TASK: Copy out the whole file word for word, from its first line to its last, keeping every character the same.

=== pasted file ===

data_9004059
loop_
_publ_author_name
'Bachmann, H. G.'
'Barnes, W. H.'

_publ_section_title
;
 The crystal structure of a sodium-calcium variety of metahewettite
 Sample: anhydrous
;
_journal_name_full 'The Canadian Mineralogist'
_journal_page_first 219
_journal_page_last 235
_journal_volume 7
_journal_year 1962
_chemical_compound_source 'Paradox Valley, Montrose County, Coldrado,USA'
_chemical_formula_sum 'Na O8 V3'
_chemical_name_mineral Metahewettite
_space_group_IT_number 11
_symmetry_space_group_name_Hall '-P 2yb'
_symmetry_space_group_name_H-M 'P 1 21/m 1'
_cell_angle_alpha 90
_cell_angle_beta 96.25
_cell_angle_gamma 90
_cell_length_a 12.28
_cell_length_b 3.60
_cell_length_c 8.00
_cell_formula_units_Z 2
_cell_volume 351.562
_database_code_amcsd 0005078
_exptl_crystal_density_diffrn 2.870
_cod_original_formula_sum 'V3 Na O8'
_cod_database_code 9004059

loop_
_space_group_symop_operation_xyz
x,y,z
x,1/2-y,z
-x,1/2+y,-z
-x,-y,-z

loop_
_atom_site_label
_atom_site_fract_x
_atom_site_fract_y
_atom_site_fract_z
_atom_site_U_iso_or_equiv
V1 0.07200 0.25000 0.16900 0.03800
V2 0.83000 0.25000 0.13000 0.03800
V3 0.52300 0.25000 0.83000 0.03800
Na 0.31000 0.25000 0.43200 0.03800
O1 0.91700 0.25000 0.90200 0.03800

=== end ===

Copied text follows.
data_9004059
loop_
_publ_author_name
'Bachmann, H. G.'
'Barnes, W. H.'

_publ_section_title
;
 The crystal structure of a sodium-calcium variety of metahewettite
 Sample: anhydrous
;
_journal_name_full 'The Canadian Mineralogist'
_journal_page_first 219
_journal_page_last 235
_journal_volume 7
_journal_year 1962
_chemical_compound_source 'Paradox Valley, Montrose County, Coldrado,USA'
_chemical_formula_sum 'Na O8 V3'
_chemical_name_mineral Metahewettite
_space_group_IT_number 11
_symmetry_space_group_name_Hall '-P 2yb'
_symmetry_space_group_name_H-M 'P 1 21/m 1'
_cell_angle_alpha 90
_cell_angle_beta 96.25
_cell_angle_gamma 90
_cell_length_a 12.28
_cell_length_b 3.60
_cell_length_c 8.00
_cell_formula_units_Z 2
_cell_volume 351.562
_database_code_amcsd 0005078
_exptl_crystal_density_diffrn 2.870
_cod_original_formula_sum 'V3 Na O8'
_cod_database_code 9004059

loop_
_space_group_symop_operation_xyz
x,y,z
x,1/2-y,z
-x,1/2+y,-z
-x,-y,-z

loop_
_atom_site_label
_atom_site_fract_x
_atom_site_fract_y
_atom_site_fract_z
_atom_site_U_iso_or_equiv
V1 0.07200 0.25000 0.16900 0.03800
V2 0.83000 0.25000 0.13000 0.03800
V3 0.52300 0.25000 0.83000 0.03800
Na 0.31000 0.25000 0.43200 0.03800
O1 0.91700 0.25000 0.90200 0.03800